I really hope this project continues to go strong!
Thank you so much for this extremely helpful suggestion, Linch! I really appreciate it.
A thought: Especially when enabled by technology, people are very capable. In theory, a person can easily offset the negative impact of their greenhouse gas emissions and have a lot of time and resouces left over to pursue positive impact. For example, by donating a fraction of their money to carbon offsetting projects and not having a polluting lifestyle, the median American can easily have a net reducing effect on global greenhouse gas emissions throughout their lifetime. Also, I think the median person in the world can in theory achieve a net reducing effect as well, by devoting a fraction of their time and resources to planting trees (nature's baseline technology for carbon capture).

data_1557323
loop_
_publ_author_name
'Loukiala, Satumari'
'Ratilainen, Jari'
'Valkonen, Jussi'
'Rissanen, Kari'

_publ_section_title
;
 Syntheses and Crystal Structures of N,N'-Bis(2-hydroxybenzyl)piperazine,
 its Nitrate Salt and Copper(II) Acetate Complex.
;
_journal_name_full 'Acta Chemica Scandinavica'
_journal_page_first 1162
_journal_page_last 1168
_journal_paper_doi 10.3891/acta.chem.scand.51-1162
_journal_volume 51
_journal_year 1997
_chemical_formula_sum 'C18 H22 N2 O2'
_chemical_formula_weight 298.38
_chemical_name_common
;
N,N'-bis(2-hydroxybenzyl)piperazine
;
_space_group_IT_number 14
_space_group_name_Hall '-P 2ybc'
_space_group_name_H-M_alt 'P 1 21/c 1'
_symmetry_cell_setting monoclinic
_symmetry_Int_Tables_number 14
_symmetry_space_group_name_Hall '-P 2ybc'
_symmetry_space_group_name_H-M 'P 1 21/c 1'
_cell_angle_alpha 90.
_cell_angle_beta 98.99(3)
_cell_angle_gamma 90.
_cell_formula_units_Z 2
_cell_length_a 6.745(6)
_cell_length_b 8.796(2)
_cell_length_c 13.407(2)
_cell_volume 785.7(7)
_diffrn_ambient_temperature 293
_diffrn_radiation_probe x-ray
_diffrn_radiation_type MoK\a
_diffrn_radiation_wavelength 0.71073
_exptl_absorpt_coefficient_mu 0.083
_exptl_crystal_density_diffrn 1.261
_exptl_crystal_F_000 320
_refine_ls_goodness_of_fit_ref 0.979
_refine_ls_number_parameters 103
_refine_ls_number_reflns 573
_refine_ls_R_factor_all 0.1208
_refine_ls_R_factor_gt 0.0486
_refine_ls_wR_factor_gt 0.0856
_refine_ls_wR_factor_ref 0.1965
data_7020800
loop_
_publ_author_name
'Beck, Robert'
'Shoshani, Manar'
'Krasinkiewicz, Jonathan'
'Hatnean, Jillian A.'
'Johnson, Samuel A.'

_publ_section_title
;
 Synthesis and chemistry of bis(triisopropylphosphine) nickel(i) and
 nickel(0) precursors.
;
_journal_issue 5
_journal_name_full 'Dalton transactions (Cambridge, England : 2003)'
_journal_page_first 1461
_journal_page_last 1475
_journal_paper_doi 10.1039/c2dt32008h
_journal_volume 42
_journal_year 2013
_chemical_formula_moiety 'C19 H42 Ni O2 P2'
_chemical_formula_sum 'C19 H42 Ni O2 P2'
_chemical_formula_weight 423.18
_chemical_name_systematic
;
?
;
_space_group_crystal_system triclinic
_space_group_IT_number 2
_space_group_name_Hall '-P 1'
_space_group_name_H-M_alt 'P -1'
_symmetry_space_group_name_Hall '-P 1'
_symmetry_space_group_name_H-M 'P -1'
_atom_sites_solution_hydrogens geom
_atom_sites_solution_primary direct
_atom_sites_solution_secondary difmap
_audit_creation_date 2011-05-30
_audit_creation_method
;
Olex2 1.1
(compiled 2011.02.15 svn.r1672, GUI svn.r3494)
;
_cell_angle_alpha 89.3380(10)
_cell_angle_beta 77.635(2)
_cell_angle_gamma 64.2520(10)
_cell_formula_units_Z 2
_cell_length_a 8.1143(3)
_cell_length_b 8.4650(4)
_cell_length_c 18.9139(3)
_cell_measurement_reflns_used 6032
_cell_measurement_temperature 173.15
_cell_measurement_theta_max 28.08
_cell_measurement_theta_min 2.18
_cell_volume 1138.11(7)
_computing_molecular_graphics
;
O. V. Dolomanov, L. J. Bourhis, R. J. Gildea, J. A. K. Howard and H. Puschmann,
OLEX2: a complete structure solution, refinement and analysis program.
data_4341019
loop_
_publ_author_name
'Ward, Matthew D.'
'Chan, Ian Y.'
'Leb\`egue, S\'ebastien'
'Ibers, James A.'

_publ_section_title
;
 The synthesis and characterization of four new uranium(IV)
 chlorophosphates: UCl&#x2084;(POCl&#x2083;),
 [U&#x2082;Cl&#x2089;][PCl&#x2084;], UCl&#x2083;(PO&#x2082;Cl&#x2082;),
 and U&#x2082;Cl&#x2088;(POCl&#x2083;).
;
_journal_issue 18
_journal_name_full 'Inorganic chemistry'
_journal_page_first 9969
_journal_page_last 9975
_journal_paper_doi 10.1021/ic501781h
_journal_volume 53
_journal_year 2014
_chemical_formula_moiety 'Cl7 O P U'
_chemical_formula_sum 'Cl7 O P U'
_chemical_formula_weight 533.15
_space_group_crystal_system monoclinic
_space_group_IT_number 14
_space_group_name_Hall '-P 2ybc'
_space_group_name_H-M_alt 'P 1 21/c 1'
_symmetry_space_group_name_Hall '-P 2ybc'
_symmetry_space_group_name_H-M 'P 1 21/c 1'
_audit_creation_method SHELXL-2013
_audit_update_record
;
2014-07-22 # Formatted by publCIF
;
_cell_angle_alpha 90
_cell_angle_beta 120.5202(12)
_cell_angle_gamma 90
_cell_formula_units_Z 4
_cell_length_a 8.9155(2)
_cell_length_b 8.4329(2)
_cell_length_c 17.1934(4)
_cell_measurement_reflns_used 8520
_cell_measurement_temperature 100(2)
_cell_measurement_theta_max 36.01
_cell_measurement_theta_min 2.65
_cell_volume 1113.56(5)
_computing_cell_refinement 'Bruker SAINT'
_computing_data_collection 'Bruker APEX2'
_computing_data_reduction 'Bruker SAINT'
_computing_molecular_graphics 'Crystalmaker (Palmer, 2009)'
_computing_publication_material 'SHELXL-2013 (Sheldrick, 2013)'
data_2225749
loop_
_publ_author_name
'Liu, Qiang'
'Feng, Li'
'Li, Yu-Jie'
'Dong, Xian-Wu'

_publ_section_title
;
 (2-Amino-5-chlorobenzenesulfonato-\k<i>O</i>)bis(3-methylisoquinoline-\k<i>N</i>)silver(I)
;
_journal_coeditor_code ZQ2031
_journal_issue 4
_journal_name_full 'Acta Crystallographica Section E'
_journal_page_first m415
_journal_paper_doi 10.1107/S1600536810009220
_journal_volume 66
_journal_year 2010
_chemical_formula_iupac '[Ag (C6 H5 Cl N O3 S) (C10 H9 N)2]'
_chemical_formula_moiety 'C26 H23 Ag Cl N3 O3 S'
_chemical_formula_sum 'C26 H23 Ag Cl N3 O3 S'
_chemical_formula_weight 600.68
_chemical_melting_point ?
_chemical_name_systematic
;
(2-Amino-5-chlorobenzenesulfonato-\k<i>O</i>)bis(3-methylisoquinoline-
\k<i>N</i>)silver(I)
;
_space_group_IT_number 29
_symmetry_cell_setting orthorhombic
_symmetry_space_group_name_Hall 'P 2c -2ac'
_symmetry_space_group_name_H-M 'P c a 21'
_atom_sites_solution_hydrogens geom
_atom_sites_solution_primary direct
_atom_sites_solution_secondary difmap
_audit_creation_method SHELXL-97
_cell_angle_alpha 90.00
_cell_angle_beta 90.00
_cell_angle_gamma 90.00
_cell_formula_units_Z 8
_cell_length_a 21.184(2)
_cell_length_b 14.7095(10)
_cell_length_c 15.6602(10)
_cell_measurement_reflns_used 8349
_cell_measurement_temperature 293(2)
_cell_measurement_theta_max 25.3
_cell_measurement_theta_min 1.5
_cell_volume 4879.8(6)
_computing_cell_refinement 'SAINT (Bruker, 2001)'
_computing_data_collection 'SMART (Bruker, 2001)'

So perhaps the right framing isn't "Should you have children despite climate change?" One alternative framing is: suppose you want to influence the next generation, who will either capably help the world or capably harm the world. Should you do it by parenting and influencing your own children, or by influencing other people's children?
I think most EAs favor the latter option, and indeed there is a compelling argument in favor of it. Humans are perhaps the only species whose primary mode of phenotypic inheritance is learning knowledge and values from group members: including not only parents, but also a lot of other people. This is why we are so adaptable and capable.